Commentary by Judie Brown, President of American Life League
  October 19, 2007

  Recent remarks by retired Cardinal Theodore McCarrick are a reminder of the tragic situation that exists within the Catholic Church these days. It is as though we were living in a twilight zone where there is no right or wrong, no moral absolutes of any kind, no guiding principles that apply in every situation regardless of the persons involved.

  In a recent statement, Cardinal McCarrick took aim at Archbishop Raymond Burke’s treatise on why every person who distributes Holy Communion must be prepared to deny the sacrament to any public figure that is Catholic and is also pro-abortion. He said of Archbishop Burke, “I very much respect his position. It’s not mine.”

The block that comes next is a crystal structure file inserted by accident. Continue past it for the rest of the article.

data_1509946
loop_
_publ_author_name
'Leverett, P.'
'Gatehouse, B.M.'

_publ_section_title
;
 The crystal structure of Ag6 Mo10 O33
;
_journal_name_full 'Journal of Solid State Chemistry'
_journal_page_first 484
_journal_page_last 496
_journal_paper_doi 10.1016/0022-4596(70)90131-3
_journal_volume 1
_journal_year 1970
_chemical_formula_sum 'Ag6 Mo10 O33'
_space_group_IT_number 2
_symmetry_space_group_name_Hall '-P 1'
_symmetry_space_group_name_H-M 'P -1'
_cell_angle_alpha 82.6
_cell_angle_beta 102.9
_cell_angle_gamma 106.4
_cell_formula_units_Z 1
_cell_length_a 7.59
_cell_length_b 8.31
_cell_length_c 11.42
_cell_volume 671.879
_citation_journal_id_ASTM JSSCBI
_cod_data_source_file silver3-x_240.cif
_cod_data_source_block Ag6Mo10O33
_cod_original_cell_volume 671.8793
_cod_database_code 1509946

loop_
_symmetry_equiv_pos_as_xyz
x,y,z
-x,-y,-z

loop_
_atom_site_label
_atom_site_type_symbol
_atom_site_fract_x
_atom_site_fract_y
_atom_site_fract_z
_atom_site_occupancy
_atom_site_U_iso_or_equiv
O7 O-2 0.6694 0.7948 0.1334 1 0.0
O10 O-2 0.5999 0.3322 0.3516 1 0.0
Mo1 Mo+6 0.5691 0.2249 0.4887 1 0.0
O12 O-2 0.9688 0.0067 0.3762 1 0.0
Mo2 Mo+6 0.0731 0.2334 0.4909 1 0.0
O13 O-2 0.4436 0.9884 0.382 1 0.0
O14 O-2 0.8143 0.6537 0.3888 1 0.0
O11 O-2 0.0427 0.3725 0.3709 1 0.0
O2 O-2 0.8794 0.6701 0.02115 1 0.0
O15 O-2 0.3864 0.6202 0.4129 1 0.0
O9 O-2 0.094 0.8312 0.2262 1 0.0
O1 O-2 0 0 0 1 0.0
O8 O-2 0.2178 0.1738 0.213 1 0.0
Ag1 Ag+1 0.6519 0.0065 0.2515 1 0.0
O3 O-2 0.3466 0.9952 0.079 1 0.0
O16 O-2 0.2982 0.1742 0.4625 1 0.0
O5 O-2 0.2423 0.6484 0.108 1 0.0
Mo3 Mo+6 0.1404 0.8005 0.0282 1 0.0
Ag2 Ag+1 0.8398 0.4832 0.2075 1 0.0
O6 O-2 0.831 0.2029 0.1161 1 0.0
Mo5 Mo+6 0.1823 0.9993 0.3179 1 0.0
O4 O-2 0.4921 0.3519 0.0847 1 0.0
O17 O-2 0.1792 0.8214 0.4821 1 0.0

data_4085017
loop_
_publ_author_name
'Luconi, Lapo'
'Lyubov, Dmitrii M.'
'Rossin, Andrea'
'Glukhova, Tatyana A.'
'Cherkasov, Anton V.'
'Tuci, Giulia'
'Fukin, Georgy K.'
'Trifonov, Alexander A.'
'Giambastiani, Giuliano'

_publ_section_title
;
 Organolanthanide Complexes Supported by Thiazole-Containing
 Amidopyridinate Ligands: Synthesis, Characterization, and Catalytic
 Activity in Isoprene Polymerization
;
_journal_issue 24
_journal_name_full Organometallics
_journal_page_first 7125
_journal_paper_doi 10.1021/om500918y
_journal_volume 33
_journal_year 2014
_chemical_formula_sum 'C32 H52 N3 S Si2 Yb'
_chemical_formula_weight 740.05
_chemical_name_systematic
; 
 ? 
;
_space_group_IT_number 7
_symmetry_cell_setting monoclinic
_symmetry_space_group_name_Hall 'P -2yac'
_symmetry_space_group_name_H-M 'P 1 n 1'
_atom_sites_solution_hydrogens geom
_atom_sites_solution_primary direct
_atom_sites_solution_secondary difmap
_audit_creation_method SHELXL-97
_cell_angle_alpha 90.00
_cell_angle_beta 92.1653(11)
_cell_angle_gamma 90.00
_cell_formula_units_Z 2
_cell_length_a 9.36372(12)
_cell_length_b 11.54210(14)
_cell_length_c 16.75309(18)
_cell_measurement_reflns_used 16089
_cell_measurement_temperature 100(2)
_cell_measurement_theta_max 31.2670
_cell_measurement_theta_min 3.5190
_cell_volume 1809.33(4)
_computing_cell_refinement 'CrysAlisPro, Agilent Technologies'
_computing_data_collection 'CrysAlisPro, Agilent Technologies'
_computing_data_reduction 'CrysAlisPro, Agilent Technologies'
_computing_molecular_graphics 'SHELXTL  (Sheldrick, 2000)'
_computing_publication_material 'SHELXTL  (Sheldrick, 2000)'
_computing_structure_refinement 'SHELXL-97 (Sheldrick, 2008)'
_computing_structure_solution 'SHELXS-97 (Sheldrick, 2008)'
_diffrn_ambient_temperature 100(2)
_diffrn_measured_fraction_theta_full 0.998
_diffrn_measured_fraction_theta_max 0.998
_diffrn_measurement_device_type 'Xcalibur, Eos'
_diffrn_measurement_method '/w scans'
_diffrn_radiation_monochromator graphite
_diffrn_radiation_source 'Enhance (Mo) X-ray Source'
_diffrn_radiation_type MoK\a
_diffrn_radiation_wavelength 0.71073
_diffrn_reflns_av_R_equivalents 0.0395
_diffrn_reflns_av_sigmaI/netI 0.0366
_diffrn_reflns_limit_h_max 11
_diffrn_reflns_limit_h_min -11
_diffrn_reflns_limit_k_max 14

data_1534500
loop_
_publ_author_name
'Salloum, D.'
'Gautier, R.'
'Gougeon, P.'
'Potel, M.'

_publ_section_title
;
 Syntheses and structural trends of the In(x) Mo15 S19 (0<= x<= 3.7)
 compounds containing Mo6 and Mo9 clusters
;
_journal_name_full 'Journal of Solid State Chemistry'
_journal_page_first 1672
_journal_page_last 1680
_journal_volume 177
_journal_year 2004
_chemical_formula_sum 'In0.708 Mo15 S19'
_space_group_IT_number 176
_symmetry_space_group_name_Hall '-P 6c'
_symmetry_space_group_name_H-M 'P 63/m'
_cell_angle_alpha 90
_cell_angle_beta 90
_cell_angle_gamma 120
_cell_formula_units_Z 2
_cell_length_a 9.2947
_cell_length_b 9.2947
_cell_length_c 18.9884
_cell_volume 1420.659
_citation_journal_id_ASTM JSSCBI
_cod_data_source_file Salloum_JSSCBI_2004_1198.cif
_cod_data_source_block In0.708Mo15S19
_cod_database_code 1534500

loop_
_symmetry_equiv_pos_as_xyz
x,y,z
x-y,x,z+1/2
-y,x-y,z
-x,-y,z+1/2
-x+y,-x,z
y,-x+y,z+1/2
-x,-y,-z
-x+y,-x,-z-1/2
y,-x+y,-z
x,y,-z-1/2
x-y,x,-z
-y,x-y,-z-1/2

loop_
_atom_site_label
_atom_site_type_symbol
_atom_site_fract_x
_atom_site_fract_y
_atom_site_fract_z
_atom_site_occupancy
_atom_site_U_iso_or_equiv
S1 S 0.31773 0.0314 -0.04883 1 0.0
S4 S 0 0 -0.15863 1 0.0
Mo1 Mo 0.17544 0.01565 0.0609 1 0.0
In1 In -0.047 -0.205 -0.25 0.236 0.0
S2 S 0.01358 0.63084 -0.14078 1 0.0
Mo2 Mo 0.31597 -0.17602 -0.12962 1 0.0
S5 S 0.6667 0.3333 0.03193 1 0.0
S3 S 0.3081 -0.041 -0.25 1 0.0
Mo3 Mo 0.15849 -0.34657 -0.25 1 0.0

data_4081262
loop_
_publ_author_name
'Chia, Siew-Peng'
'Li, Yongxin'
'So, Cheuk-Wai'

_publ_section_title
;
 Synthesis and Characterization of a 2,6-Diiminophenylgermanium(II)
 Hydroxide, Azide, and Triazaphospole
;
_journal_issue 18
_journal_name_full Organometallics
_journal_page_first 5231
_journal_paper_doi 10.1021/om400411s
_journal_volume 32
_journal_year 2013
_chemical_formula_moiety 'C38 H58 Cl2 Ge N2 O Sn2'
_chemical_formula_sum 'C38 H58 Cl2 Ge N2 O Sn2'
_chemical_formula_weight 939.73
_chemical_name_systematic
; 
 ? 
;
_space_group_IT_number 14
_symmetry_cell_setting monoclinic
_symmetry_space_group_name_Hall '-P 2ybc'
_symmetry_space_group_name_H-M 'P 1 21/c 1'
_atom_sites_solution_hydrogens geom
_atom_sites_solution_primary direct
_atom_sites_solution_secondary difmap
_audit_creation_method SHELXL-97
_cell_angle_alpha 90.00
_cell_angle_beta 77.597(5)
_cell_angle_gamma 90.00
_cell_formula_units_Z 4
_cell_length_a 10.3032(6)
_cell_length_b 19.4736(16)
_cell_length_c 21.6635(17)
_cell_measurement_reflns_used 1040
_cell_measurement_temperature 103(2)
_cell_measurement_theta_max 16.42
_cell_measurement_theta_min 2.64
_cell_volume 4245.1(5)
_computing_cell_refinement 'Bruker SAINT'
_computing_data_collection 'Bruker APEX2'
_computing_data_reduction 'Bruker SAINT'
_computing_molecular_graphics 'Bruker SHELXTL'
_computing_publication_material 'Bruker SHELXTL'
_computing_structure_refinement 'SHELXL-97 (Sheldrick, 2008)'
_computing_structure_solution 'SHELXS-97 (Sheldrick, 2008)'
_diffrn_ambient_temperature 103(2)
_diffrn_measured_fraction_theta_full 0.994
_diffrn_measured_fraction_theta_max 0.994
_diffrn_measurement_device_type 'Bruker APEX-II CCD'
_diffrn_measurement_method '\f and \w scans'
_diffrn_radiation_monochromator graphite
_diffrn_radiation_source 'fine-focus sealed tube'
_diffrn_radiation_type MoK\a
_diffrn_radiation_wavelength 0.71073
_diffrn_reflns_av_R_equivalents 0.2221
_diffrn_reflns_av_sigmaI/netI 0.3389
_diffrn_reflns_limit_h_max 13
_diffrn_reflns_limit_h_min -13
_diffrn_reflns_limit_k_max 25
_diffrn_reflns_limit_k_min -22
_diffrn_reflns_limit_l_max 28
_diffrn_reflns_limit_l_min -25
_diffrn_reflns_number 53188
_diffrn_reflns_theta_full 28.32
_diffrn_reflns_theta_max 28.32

What exactly does that mean? It occurs to me that it means that the cardinal does not take Church law seriously, but rather perceives a myriad of choices with regard to how a particular canon in church law should be implemented. I find that astounding, but also perfectly understandable in today’s relativistic atmosphere.

  The canon law in question is not confusing, but states quite clearly that those “who obstinately persist in manifest grave sin are not to be admitted to Holy Communion.” This particular canon is not any more debatable than one of the Ten Commandments or any of the other canon laws. In fact, the law in question is designed to accomplish two things: protect Christ from sacrilege and provide the errant Catholic with an example of how far he has strayed from Church teaching in the hope that the soul will repent and come back into the fold.